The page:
The defense alleged that Kwoyelo tried to escape, and it resulted in the death of his father, Jokodino Omona. Kwoyelo also allegedly sustained gunshot wounds during the botched escape. The defense also said they would prove that LRA leader Joseph Kony controlled everybody using superstition, spiritualism, and military tactics.
The victims’ representative was not permitted to make an opening statement by the judges who ruled that the participation of victims at this stage was not critical.
At the end of Tuesday’s hearing, the prosecution called witness PW1, Mathias Fabious Okumu, who is a senior lecturer at the Institute of International Criminal Justice at Nkumba University in Uganda. Okumu revealed that he had been asked by the prosecution to write an impartial contextual and historical background on the conflict in northern Uganda. His report received no objection from the defense and was admitted into evidence.
Wednesday, March 13
On Wednesday, March 13, witness PW1 continued testifying about the conflict in northern Uganda and its impact upon the population. The witness told the court that his report highlighted four major findings, all relating to human rights violations.
The first finding was that there were widespread atrocities all over northern Uganda and that the impacts continue to be felt to this day. The second finding was that the conflict was characterized by extreme brutality upon civilians, such as mutilations, killings, and abductions. Thirdly, he testified that the conflict situation presented a large freedom deficit characterized by factors such as the lack of essential basic needs and humanitarian assistance. The fourth finding was that there is a dichotomy between traditional and formal justice mechanisms within Acholi culture, however, they should not be treated as competitive but complementary.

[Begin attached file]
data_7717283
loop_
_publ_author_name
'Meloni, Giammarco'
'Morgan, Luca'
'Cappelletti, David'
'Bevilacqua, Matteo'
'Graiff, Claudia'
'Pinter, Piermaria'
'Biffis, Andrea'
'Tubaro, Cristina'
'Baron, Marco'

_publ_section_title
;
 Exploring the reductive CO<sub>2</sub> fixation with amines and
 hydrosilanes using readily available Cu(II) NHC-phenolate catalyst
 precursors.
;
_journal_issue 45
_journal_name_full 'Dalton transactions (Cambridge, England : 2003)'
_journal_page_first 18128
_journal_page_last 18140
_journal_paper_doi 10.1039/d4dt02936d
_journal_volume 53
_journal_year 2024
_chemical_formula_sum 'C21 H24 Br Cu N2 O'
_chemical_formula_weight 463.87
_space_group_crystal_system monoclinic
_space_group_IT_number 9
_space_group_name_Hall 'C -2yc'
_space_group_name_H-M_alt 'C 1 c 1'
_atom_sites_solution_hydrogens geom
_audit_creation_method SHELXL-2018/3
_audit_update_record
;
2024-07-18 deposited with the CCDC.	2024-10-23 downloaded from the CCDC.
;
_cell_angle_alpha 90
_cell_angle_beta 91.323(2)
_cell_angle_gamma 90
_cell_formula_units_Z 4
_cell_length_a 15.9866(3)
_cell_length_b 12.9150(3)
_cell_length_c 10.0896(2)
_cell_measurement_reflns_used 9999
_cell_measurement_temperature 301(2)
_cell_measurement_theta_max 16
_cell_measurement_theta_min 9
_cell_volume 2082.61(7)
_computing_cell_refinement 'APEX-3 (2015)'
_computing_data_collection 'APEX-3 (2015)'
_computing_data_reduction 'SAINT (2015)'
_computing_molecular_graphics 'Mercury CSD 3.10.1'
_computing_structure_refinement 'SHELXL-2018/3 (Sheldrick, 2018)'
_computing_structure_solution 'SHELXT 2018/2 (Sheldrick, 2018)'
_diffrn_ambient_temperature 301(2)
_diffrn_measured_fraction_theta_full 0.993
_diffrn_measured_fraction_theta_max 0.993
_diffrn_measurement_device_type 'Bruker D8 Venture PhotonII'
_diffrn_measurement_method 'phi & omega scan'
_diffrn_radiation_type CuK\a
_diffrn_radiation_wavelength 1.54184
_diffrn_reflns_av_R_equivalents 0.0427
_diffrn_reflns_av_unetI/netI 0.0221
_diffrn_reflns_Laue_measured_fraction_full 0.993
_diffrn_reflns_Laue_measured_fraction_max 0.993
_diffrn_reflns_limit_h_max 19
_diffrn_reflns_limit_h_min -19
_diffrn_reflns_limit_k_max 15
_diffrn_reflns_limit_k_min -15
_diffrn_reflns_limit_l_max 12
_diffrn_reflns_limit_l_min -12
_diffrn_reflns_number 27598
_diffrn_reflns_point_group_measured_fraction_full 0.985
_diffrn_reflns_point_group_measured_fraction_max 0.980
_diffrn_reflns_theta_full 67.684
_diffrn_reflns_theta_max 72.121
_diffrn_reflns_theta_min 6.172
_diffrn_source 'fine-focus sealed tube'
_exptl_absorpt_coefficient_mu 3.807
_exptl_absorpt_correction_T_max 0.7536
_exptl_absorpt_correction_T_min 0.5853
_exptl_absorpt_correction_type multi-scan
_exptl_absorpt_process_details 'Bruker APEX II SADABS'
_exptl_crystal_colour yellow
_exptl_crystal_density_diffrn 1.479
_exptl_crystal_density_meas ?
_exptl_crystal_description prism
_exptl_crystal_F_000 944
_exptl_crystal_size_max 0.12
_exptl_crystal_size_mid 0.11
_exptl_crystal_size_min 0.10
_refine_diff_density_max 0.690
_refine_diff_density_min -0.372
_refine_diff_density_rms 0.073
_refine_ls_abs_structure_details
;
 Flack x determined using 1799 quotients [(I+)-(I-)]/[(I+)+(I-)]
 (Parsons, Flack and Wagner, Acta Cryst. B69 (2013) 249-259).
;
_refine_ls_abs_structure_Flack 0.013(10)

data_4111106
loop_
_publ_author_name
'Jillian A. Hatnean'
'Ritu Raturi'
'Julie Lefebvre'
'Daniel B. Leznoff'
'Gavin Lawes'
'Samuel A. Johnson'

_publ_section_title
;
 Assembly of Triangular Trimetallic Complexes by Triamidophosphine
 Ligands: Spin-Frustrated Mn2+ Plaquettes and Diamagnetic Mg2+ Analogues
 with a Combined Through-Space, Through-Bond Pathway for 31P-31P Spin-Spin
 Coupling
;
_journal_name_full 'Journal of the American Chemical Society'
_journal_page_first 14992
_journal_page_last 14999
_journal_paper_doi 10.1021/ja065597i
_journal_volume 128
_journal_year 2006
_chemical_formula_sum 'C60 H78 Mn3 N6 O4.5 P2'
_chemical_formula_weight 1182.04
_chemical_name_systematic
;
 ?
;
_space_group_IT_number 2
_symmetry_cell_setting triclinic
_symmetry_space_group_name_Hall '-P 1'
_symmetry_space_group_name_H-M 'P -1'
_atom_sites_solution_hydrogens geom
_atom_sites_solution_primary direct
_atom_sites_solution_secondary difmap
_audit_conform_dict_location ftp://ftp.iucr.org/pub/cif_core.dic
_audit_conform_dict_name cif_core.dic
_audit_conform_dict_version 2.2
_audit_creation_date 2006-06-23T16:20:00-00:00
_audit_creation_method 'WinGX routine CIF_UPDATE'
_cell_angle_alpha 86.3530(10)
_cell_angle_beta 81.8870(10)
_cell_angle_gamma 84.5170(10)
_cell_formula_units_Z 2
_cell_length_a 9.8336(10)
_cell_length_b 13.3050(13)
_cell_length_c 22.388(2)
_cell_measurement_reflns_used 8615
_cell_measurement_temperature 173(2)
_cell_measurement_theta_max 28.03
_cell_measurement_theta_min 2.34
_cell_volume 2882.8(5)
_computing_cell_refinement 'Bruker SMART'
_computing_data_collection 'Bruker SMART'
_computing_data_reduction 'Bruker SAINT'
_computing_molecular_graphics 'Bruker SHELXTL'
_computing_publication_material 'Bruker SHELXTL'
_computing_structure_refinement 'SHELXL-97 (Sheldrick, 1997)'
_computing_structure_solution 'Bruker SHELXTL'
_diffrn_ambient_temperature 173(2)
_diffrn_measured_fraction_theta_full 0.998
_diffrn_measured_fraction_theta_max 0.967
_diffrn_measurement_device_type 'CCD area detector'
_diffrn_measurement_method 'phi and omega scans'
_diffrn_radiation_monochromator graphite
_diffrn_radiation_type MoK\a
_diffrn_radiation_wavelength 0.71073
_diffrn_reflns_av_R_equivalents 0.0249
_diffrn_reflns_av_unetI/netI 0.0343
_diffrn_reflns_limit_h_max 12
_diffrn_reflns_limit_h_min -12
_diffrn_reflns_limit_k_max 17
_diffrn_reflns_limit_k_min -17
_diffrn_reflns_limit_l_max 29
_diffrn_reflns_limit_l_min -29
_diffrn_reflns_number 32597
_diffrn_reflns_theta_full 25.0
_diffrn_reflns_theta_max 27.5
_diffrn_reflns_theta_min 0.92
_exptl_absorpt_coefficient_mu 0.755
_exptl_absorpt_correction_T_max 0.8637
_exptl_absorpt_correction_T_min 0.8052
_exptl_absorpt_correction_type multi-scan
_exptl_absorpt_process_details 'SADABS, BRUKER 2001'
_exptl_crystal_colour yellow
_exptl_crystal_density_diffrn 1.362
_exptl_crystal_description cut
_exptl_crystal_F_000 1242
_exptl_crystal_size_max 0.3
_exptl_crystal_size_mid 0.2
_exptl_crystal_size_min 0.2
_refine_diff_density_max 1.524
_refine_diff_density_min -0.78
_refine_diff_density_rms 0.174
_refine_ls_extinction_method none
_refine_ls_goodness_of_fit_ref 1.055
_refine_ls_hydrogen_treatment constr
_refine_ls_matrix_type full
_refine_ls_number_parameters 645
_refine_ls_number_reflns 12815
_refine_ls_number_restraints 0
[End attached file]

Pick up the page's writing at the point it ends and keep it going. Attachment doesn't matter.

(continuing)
Witness PW1 was cross-examined by three defense lawyers. Charles Dalton Opwonya noted that the report was defective and left out many incidents of human rights violations. Evans Ochieng asked the witness about his military background and deduced that Okumu served in Uganda’s military for 24 years until his retirement in 1999. Caleb Alaka cross-examined the witness on the methodology he used for obtaining information for his report and impact of the conflict upon child abductees. The witness revealed that he used historiographic and sedentary research and described in detail impacts of the conflict upon former abductees, noting that many of them suffered from post-traumatic stress disorder (PTSD). The defense lawyers also examined him about the structure of the LRA and its modus operandi.